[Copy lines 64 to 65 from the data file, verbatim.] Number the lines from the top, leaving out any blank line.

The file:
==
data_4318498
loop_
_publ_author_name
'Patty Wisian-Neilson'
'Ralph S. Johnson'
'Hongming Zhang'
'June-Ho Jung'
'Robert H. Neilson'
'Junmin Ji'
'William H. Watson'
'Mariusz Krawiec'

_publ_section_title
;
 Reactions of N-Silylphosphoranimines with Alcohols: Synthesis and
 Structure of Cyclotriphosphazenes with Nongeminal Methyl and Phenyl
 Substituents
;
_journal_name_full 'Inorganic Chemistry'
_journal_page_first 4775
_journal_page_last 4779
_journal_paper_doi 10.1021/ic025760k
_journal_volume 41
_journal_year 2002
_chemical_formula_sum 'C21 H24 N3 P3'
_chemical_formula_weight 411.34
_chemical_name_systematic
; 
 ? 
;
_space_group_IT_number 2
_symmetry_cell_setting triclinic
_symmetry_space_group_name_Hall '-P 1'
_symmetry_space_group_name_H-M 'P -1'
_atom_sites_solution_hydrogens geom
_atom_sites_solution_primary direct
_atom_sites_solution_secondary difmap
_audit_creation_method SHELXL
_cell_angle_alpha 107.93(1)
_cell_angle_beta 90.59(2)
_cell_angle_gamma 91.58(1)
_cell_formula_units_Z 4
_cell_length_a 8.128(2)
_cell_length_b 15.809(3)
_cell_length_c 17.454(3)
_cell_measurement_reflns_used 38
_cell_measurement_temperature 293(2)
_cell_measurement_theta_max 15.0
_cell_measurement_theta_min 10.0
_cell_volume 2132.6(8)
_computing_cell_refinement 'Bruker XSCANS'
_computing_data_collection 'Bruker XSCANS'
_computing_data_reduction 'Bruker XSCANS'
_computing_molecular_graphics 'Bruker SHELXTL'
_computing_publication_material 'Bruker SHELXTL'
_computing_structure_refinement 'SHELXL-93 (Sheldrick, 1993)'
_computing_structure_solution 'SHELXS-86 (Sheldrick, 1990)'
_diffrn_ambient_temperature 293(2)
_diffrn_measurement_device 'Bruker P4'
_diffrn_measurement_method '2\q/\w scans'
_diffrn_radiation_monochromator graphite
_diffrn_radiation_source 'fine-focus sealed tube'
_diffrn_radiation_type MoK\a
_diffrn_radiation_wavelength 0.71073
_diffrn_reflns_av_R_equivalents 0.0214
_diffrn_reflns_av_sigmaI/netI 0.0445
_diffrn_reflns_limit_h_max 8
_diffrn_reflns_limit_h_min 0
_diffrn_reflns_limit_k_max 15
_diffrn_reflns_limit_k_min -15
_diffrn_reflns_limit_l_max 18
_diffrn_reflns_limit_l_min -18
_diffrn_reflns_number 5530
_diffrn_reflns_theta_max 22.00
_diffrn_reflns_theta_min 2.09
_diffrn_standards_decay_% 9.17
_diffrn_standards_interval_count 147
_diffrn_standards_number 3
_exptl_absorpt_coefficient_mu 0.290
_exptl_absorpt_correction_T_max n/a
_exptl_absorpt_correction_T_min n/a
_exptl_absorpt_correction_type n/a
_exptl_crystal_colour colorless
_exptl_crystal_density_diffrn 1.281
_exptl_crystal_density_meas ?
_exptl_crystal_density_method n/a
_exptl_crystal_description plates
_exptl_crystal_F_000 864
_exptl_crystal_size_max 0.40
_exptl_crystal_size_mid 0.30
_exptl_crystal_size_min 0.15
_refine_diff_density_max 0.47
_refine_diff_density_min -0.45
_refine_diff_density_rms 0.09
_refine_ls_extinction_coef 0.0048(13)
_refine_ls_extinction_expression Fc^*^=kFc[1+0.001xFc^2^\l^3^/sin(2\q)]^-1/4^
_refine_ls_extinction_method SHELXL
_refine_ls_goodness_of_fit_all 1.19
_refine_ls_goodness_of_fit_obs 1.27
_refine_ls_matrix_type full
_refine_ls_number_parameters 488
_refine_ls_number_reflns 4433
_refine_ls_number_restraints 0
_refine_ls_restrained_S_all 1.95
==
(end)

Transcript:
_diffrn_reflns_av_R_equivalents 0.0214
_diffrn_reflns_av_sigmaI/netI 0.0445